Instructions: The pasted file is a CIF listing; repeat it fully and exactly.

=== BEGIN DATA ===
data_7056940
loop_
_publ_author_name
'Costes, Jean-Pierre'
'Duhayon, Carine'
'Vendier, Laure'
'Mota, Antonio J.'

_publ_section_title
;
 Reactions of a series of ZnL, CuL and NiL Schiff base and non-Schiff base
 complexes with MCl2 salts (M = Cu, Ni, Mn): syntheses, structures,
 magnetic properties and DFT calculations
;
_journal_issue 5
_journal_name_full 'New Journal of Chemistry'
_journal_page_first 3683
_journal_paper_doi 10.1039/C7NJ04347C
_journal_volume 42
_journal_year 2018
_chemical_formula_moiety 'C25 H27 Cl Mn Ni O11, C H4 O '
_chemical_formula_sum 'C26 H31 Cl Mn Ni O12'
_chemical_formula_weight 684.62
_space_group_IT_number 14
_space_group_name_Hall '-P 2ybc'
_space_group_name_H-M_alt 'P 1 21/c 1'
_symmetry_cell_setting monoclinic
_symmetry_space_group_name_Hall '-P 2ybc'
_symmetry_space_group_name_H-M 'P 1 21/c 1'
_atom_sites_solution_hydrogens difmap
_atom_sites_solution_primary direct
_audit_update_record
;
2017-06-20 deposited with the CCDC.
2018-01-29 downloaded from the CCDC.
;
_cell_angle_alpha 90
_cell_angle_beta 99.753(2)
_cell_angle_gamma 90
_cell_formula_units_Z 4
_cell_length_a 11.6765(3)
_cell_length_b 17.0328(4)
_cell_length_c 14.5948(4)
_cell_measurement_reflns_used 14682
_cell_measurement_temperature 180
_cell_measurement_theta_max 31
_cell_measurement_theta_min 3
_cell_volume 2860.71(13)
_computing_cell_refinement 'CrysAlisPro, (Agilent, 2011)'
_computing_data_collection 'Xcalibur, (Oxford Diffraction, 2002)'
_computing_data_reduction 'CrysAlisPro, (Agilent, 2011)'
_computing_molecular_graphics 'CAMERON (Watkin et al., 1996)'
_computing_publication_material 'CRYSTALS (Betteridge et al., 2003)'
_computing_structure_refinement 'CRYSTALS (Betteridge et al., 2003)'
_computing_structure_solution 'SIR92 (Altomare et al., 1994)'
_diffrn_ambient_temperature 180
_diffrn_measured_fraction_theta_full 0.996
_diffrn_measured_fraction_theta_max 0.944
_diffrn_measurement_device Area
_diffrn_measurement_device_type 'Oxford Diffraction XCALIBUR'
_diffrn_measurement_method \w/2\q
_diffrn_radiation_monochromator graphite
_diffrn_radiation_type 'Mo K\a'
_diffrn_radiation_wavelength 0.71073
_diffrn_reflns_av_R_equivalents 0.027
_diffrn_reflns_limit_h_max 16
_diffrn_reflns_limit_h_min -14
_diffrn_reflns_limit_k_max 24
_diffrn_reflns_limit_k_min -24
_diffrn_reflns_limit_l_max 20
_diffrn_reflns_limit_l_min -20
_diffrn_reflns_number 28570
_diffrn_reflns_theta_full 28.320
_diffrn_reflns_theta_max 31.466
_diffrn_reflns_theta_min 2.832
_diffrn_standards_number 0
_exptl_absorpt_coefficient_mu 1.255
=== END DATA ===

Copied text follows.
data_7056940
loop_
_publ_author_name
'Costes, Jean-Pierre'
'Duhayon, Carine'
'Vendier, Laure'
'Mota, Antonio J.'

_publ_section_title
;
 Reactions of a series of ZnL, CuL and NiL Schiff base and non-Schiff base
 complexes with MCl2 salts (M = Cu, Ni, Mn): syntheses, structures,
 magnetic properties and DFT calculations
;
_journal_issue 5
_journal_name_full 'New Journal of Chemistry'
_journal_page_first 3683
_journal_paper_doi 10.1039/C7NJ04347C
_journal_volume 42
_journal_year 2018
_chemical_formula_moiety 'C25 H27 Cl Mn Ni O11, C H4 O '
_chemical_formula_sum 'C26 H31 Cl Mn Ni O12'
_chemical_formula_weight 684.62
_space_group_IT_number 14
_space_group_name_Hall '-P 2ybc'
_space_group_name_H-M_alt 'P 1 21/c 1'
_symmetry_cell_setting monoclinic
_symmetry_space_group_name_Hall '-P 2ybc'
_symmetry_space_group_name_H-M 'P 1 21/c 1'
_atom_sites_solution_hydrogens difmap
_atom_sites_solution_primary direct
_audit_update_record
;
2017-06-20 deposited with the CCDC.
2018-01-29 downloaded from the CCDC.
;
_cell_angle_alpha 90
_cell_angle_beta 99.753(2)
_cell_angle_gamma 90
_cell_formula_units_Z 4
_cell_length_a 11.6765(3)
_cell_length_b 17.0328(4)
_cell_length_c 14.5948(4)
_cell_measurement_reflns_used 14682
_cell_measurement_temperature 180
_cell_measurement_theta_max 31
_cell_measurement_theta_min 3
_cell_volume 2860.71(13)
_computing_cell_refinement 'CrysAlisPro, (Agilent, 2011)'
_computing_data_collection 'Xcalibur, (Oxford Diffraction, 2002)'
_computing_data_reduction 'CrysAlisPro, (Agilent, 2011)'
_computing_molecular_graphics 'CAMERON (Watkin et al., 1996)'
_computing_publication_material 'CRYSTALS (Betteridge et al., 2003)'
_computing_structure_refinement 'CRYSTALS (Betteridge et al., 2003)'
_computing_structure_solution 'SIR92 (Altomare et al., 1994)'
_diffrn_ambient_temperature 180
_diffrn_measured_fraction_theta_full 0.996
_diffrn_measured_fraction_theta_max 0.944
_diffrn_measurement_device Area
_diffrn_measurement_device_type 'Oxford Diffraction XCALIBUR'
_diffrn_measurement_method \w/2\q
_diffrn_radiation_monochromator graphite
_diffrn_radiation_type 'Mo K\a'
_diffrn_radiation_wavelength 0.71073
_diffrn_reflns_av_R_equivalents 0.027
_diffrn_reflns_limit_h_max 16
_diffrn_reflns_limit_h_min -14
_diffrn_reflns_limit_k_max 24
_diffrn_reflns_limit_k_min -24
_diffrn_reflns_limit_l_max 20
_diffrn_reflns_limit_l_min -20
_diffrn_reflns_number 28570
_diffrn_reflns_theta_full 28.320
_diffrn_reflns_theta_max 31.466
_diffrn_reflns_theta_min 2.832
_diffrn_standards_number 0
_exptl_absorpt_coefficient_mu 1.255